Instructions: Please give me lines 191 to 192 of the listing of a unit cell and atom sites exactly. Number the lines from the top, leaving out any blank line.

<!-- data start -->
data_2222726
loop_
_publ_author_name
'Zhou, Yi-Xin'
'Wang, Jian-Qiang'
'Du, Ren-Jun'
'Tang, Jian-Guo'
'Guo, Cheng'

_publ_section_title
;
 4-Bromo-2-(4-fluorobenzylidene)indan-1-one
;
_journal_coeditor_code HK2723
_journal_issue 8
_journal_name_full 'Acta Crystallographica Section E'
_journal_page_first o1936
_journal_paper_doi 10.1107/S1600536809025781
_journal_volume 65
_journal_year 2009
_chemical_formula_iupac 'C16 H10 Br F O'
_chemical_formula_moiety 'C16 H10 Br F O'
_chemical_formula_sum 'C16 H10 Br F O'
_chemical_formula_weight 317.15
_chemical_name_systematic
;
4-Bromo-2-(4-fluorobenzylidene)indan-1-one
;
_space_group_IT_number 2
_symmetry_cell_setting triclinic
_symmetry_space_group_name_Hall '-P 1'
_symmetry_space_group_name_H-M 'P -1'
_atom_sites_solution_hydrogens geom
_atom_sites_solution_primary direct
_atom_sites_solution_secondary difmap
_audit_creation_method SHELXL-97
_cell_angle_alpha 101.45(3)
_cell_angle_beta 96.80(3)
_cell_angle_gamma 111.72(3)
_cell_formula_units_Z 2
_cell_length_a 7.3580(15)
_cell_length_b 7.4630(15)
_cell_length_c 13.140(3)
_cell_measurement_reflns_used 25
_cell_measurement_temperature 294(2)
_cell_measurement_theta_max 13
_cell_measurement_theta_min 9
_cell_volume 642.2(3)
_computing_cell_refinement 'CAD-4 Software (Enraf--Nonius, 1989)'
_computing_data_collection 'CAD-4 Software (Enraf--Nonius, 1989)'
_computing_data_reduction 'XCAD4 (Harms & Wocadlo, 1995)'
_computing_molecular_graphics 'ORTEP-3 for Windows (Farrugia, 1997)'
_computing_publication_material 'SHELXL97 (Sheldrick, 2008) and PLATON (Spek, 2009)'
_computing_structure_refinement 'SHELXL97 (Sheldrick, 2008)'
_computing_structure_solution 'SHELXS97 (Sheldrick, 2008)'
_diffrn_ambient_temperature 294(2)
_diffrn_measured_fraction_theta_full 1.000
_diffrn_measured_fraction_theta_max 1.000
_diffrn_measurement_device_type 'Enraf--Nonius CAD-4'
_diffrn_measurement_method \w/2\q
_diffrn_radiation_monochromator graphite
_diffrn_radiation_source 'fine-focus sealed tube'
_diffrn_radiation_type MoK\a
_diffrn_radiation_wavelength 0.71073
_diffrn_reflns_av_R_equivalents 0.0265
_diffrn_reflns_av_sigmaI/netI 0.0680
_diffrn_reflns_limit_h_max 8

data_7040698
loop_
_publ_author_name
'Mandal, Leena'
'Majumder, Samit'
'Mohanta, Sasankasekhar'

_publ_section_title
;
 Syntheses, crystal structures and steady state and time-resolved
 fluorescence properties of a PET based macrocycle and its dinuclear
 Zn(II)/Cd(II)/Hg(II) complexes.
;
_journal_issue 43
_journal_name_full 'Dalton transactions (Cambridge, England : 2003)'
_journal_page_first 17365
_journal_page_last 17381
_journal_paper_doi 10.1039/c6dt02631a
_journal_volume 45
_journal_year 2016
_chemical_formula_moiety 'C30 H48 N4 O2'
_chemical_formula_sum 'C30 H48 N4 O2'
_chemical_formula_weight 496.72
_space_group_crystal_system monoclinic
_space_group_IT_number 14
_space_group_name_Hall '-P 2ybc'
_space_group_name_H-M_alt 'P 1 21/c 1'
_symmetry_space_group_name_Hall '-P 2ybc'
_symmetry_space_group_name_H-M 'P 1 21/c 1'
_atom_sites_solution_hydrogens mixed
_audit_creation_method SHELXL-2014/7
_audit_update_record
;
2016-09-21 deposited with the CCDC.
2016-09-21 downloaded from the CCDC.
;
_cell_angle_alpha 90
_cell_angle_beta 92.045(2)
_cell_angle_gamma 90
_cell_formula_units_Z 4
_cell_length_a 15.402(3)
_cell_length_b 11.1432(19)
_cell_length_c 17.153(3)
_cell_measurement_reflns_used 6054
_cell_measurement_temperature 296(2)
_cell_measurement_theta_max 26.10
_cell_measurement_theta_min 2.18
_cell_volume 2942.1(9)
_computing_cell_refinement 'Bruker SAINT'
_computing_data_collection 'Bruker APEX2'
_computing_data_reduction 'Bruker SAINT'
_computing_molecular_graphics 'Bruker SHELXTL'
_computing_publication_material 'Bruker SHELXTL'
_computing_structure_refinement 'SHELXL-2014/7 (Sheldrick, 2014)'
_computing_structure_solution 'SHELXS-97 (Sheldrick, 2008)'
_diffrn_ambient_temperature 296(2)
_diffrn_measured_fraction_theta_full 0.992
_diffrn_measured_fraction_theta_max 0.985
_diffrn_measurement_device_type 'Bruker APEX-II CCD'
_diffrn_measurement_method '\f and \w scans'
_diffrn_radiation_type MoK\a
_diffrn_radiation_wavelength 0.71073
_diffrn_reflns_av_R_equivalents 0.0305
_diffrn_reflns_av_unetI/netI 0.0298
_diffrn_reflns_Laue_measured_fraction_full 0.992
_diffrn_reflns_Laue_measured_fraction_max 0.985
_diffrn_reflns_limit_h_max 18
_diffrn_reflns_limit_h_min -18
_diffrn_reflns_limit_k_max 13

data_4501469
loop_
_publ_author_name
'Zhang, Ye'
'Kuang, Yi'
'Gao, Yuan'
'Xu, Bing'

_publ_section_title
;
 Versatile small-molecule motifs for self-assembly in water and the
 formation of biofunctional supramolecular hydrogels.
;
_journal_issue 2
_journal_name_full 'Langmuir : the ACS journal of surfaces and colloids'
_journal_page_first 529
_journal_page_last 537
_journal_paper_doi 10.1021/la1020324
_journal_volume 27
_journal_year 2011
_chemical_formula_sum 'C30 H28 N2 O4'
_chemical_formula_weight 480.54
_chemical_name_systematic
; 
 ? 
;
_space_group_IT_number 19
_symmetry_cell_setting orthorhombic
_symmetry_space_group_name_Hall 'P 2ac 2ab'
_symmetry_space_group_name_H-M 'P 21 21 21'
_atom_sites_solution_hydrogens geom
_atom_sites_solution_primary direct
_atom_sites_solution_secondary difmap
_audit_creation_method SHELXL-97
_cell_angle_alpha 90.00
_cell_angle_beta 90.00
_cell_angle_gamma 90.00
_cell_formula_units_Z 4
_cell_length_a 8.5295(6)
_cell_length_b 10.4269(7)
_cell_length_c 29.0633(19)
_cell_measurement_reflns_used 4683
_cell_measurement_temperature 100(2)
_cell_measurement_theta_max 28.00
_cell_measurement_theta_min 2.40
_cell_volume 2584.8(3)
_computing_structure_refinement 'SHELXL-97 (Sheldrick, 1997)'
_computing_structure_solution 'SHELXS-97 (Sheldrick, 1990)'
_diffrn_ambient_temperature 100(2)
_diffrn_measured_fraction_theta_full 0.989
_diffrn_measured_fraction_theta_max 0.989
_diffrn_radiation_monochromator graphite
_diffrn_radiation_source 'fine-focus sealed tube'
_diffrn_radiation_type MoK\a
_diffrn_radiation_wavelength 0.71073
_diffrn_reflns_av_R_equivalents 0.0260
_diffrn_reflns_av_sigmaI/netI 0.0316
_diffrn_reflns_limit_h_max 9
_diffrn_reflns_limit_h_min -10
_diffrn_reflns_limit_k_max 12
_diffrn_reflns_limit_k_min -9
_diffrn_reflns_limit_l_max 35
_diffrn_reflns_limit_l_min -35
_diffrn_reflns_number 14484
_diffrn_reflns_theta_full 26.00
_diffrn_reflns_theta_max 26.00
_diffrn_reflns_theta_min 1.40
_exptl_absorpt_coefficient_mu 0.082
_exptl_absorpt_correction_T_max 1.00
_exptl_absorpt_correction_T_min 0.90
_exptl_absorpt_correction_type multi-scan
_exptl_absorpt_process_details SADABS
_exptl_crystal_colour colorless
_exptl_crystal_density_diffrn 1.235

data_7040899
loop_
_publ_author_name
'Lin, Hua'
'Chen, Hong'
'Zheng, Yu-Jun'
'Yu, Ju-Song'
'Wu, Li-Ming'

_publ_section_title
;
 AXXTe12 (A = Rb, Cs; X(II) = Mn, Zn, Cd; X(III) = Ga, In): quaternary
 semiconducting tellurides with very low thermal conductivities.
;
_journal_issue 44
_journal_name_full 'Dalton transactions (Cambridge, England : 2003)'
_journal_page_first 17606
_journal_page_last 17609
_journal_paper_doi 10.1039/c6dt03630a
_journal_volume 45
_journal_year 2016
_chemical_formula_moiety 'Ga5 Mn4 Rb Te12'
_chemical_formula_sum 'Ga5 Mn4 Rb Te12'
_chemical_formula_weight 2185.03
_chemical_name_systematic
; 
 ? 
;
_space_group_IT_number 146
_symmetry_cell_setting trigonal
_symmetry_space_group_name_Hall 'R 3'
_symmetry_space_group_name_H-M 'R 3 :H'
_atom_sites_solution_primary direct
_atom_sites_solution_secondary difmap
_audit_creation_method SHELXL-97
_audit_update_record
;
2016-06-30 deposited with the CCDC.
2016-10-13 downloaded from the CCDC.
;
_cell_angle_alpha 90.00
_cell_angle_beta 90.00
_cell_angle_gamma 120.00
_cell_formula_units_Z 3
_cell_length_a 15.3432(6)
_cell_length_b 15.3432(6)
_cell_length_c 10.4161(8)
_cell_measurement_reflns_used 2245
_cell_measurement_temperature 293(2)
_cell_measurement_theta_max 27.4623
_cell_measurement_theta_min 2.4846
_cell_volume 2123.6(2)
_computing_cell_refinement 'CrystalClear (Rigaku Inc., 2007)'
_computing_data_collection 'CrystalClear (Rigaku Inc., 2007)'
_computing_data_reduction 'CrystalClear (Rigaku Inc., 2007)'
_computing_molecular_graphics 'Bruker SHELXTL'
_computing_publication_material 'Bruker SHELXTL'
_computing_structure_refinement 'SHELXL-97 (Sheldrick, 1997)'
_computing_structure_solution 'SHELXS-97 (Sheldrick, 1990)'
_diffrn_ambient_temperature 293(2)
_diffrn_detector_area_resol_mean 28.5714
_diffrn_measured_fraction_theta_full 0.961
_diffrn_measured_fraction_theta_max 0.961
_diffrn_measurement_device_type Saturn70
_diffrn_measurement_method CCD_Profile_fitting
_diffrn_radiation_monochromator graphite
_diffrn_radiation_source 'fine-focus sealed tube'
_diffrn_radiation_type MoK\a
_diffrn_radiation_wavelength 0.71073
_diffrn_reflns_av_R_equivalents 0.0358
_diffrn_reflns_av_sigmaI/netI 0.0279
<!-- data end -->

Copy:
_diffrn_reflns_limit_h_max 9
_diffrn_reflns_limit_h_min -10